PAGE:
This is SCIENCE FRIDAY. I'm Ira Flatow. When you look back on 2011, what will you remember, the Fukushima nuclear disaster following the tsunami? What about the death of Steve Jobs, founder of Apple and the pioneer of personal computing? How about the world's population reaching seven billion?

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Space
11:00 am
Fri December 30, 2011

NASA Probes Set To Orbit The Moon Over New Year's

Originally published on Thu March 8, 2012 12:00 pm

Transcript

IRA FLATOW, HOST:

This is SCIENCE FRIDAY. I'm Ira Flatow. The New Year's countdown has begun, not at the clock in Times Square but this one for two NASA probes set to orbit the moon this weekend. The twin spacecraft, GRAIL-A and GRAIL-B are expected to enter lunar orbit 24 hours apart, one on New Year's Eve, the other on New Year's Day.

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Science
11:00 am
Fri December 30, 2011

Exploring Science At The End Of The Earth

Every year thousands of scientists visit Antarctica. Some study the gas plume from the active volcano, Mount Erebus. Others map the ever-changing ice caves. But they all face the same challenges of working on extreme terrain. Two researchers and a photojournalist discuss how research is done on the frozen continent.

Health Care
11:00 am
Thu December 29, 2011

Rules Would Boost Pay For In-Home Health Aides

Nearly two million home health care aides help seniors and people with disabilities to live independently. These caregivers often work long hours doing difficult work without overtime pay. The Labor Department has proposed rules to bring home care aides under federal minimum wage and overtime protections.

NPR Story
11:00 am
Thu December 29, 2011

Learning 'Sri Lankan Home Cooking' A Family Affair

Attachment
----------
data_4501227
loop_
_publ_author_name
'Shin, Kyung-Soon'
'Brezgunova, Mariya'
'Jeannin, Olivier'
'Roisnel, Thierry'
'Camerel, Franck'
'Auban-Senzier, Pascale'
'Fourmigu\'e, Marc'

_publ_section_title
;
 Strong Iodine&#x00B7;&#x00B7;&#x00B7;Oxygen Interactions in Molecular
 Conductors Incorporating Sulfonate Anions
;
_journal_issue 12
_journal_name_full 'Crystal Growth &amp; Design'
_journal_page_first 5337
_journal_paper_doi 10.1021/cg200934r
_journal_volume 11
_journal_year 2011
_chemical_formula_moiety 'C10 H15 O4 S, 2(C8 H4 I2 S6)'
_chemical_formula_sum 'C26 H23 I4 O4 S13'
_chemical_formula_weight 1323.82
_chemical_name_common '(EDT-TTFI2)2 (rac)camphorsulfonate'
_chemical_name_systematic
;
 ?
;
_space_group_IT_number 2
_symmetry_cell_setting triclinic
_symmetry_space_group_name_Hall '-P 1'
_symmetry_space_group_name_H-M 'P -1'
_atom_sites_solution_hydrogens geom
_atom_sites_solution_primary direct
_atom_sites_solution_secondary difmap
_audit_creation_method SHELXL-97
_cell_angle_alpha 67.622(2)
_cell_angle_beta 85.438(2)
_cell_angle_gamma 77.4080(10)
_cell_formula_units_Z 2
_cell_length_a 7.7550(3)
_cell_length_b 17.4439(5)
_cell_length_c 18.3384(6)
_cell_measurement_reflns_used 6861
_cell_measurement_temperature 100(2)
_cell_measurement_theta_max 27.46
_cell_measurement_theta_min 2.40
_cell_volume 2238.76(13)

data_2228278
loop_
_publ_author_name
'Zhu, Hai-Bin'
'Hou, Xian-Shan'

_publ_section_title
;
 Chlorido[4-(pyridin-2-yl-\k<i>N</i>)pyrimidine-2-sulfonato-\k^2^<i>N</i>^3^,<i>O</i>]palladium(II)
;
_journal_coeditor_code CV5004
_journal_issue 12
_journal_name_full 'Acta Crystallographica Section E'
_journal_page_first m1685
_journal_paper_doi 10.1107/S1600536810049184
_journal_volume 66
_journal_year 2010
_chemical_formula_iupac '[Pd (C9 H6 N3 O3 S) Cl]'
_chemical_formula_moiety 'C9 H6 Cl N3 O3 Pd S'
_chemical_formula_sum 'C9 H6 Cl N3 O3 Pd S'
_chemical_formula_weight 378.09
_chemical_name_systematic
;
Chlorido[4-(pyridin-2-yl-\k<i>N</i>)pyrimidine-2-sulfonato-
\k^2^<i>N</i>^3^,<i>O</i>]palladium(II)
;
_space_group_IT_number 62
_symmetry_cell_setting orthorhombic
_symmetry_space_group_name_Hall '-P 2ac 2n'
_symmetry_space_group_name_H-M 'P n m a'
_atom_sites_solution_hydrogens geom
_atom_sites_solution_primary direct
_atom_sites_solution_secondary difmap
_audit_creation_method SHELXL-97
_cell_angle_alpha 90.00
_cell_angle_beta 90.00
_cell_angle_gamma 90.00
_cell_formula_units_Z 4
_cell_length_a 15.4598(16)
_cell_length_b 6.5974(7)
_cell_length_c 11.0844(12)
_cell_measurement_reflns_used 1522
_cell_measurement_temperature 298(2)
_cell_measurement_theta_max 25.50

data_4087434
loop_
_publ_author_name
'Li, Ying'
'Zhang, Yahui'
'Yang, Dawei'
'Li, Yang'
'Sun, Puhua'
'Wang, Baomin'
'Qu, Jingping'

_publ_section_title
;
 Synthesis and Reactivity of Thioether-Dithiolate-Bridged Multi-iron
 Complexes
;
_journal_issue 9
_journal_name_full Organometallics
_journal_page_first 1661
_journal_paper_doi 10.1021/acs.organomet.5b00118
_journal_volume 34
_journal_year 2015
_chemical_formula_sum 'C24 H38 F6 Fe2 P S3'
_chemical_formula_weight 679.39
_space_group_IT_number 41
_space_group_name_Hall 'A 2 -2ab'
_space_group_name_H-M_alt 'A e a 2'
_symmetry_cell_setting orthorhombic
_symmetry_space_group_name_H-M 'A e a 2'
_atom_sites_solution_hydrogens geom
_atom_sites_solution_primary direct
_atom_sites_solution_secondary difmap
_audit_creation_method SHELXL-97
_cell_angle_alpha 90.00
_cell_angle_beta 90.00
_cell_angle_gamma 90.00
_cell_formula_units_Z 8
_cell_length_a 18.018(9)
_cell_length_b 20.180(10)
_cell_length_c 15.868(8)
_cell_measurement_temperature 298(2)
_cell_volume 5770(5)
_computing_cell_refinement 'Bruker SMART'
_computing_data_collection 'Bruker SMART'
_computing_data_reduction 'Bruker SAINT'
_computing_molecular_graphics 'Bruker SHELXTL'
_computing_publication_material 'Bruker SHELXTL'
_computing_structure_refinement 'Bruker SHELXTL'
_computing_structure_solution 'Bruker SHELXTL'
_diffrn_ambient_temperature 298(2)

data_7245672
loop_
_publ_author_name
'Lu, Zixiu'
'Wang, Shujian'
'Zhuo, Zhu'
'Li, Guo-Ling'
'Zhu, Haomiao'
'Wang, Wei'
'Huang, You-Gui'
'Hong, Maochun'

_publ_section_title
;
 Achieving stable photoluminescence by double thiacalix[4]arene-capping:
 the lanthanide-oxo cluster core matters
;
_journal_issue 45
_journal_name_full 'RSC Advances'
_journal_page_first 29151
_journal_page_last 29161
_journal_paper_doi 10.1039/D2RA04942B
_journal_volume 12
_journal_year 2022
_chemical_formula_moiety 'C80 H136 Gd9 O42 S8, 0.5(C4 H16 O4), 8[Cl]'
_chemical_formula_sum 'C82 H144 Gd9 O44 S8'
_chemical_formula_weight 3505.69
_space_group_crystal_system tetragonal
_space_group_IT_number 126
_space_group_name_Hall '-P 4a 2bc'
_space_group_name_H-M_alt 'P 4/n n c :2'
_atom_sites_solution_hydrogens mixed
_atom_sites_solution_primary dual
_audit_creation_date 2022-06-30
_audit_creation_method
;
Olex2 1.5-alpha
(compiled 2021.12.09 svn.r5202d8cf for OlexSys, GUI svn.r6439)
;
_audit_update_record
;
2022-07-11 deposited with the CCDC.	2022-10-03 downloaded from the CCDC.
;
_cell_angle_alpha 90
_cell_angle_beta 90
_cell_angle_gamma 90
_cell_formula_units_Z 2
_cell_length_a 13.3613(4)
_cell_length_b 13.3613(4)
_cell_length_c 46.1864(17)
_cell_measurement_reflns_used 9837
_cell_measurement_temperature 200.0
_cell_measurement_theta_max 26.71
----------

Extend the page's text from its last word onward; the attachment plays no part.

Susan Now

A child of Sri Lankan immigrants, music journalist S.H. "Skiz" Fernando, Jr. grew up eating Sri Lankan food regularly. But he didn't master the art of the cuisine until he moved to his family's homeland and enlisted the expertise of his four aunts.

For one year, Fernando spent his mornings scouring local markets for the best spices and ingredients. He then cooked for hours, using old cookbooks and family recipes. His aunts critiqued the dishes until Fernando perfected them — meaning Fernando ended up making each recipe at least 20 times.

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NPR Story
11:00 am
Thu December 29, 2011

Resisting Hitler's Rise 'In the Garden of Beasts'

Originally published on Fri December 30, 2011 9:45 am

When University of Chicago professor William Dodd assumed the post of U.S. ambassador to Germany in 1933, he hoped for an undemanding position that would allow him spare time to write a book.

At the time, few in the United States or Europe considered then-Chancellor Adolf Hitler a serious threat, and few expected him to remain in power long. Dodd was no exception, says Erik Larson, author of In the Garden of Beasts: Love, Terror, and an American Family in Hitler's Berlin.

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Pop Culture
11:00 am
Thu December 29, 2011

The Logic - Or Lack Thereof - Behind Top 10 Lists

Year's end always means a slew of top ten lists, the ubiquitous arbiter of the year's best films, books, albums and political stories. But Dallas Morning News film critic Chris Vognar has a confession: Those lists are not just subjective — they're often completely arbitrary.